Maybe it's the limited sleep I've had in the past 30 hours or maybe it's the rough month certain sports teams I follow have had, but there might be a bit of hyperbole in the words that follow. I'm OK with that.
I arrived at Rockefeller Center in a cab at 4:30 a.m., having dallied for a couple extra hours at work rather than sit in line on the sidewalk fighting off sleep with the other fans. They had just started letting the first fans into the plaza -- the very first in line were a few women who had stepped off a plane from Cleveland and arrived at the Rock at 8 a.m. on Thursday. Why tour New York City when you can get to know half a block of 48th Street so well? That's what I always say.
My wait in the line was no more than 15 minutes, and I easily made it into the first section between the studio and Dean & Deluca. Armed with Wes Anderson's new short "Hotel Chevalier" and the pilot of "K-Ville" on my iPod, I settled down alongside one of the barriers to wait.
It wasn't even an hour later when others around me began to stand up, so I paused the 'pod and strained for a look myself. And there, somewhere in front of the colored lights on the curtain backdrop, sat the tiny head of Max Weinberg. The problem with the concerts on the plaza is that the stage -- at least for this show, perhaps because of the size of the E Street Band -- is little more than a riser, a few scant inches above the street. So most of my morning consisted of straining for a glimpse; hoisting my camera and blindly shooting, hoping for something I could crop and enlarge later; and watching the screens in the studio for my best look at Bruce at 6 in the morning. (He wore sunglasses and sounded like he just woke up.)
The five-song rehearsal consisted of "The Promised Land," "Radio Nowhere," "Living in the Future," "My Hometown" and "Long Walk Home." The first number was rough as the band and the technicians worked out the kinks, but beginning with "Radio Nowhere," everything went smoothly and the band sounded as good as it does at 8 p.m. on a performance night.
Those five songs went by quickly, but when I looked at the time, it was 6:45. We were told the on-air performance would be in the 8:30 half-hour, so we had some more time to wait. Again, it went quickly, in part because Bruce and the band showed up again shortly after 8 a.m. and played "The Promised Land" once again -- much more tightly this time. At 8:30, when the live concert portion began, we got "The Promised Land" one more time -- no complaints here -- followed by the next three he'd played earlier. But instead of "Long Walk Home," we got "Night" for the "set" closer. Ironic, and outstanding.
It says something about Bruce and the band in concert that I stood there at 8 a.m., approaching 21 hours since I'd woken up on Thursday, and didn't feel tired, didn't feel hungry, didn't feel sore or achy or weary. Not until 10 a.m., when I started filing out of the plaza, did I feel the pain in my feet, the wobble in my legs. Until then, not a thought of it.
From what we heard off of "Magic" -- "Radio Nowhere," "Living in the Future," "Long Walk Home" and, later, for the 9 a.m. last hour of the show, "Last to Die" -- it sounds like a phenomenal album. The band pours out the songs as a wall of sound, those drums and those guitars sending shockwaves through the pavement so that you feel it from your feet to the ends of your hair. Musically, it may be his best album since "Born To Run," based on the potential conveyed through these four songs he's chosen to reveal to us so far. Rolling Stone gave it five stars.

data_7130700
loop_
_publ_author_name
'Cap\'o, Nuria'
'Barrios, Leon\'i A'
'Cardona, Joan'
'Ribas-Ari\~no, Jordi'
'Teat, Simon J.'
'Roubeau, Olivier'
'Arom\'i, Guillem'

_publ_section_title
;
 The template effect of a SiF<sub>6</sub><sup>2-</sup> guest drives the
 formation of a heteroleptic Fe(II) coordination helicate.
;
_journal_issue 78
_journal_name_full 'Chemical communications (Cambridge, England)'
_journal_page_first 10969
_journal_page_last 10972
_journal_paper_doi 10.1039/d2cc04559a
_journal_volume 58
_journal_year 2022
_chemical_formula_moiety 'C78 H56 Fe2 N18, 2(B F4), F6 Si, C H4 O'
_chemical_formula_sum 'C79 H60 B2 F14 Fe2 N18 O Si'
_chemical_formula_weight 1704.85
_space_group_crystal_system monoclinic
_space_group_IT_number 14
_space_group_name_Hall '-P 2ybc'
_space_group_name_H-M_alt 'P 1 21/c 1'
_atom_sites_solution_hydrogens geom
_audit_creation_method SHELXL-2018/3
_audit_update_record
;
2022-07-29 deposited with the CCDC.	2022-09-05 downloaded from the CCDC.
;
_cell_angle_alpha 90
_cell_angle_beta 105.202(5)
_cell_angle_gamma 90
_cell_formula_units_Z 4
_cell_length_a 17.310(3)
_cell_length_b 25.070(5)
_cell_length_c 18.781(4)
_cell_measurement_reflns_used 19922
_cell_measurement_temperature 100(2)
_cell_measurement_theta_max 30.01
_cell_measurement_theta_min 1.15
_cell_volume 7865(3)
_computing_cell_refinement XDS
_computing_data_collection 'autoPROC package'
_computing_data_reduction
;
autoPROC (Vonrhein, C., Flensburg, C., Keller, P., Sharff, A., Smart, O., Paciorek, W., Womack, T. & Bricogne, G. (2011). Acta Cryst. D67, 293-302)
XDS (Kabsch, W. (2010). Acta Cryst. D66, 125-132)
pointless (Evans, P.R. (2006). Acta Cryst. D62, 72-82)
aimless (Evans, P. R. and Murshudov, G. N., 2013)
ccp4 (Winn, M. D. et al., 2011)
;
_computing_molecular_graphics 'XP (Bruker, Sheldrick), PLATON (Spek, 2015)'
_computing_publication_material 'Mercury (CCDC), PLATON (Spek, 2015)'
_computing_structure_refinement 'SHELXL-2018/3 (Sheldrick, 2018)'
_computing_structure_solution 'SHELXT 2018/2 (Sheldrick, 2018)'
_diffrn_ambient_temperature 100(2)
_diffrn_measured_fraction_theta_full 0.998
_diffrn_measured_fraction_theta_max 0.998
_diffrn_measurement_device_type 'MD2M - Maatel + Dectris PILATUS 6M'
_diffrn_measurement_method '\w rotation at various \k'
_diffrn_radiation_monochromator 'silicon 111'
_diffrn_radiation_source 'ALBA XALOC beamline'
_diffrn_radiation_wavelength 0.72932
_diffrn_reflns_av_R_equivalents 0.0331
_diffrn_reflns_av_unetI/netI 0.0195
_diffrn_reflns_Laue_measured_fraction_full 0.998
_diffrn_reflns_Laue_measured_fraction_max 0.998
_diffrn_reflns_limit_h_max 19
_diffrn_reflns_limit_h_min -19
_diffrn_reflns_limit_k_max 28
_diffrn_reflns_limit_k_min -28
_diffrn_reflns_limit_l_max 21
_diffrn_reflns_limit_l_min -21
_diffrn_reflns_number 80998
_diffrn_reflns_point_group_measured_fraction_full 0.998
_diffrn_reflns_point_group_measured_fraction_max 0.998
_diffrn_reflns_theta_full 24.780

"Living in the Future," I thought, was bouncy and catchy and seems to carry the heaviest message on the album.
"It's really about what's happening now," he said on-air. "It's kind of about how the things that we love about America are cheaper. The french fries, the Yankees battling Boston, the Bill of Rights, impeachment, motorcycles, Tim Russert's haircut, trans-fats, the Jersey Shore. About how we love all those things the way the womenfolk all love Matt Lauer.
"But over the past six years, we've had to add to the American picture: rendition, illegal wiretapping, voter suppression, no habeus corpus, the neglect of our great city of New Orleans and her people, an attack on the Constitution and the loss of our best young men and women in a tragic war. This is a song about things that shouldn't happen here, happening here.
"And so right now, we plan to do something about it. We plan to sing about it. I know it's early, but it's late. So come and join us."
So that's why he didn't play on "Fox and Friends."
He performed the song solely with microphone in hand, leaving the guitars to Nils and Steven. He looked into the camera, his left hand waving with forefinger and thumb extended the way Kanye West might tomorrow on "Saturday Night Live," singing the words with emotion, punctuating them with his eyes and his gestures.
Exhaustion at last hit me at Penn Station as I waited for the train to Secaucus. On the train home to Clifton, I thought of when and where I'd go on Tuesday to buy the album. The online presale was tempting, but I can't wait for this album to arrive in my mailbox, free lyric booklet or not. I need it in my hands shortly after I wake up, then in my CD player moments later.
It's not easy staying up for 24 consecutive hours, but when the last four go by in a blur of guitar strings, drumsticks and the arms of fist-pumping fans in the air, you don't notice it until your head hits the pillow -- or even hours later, when you finally wake up again, not sure if it's the same day or if it was a spectacular, musical dream.
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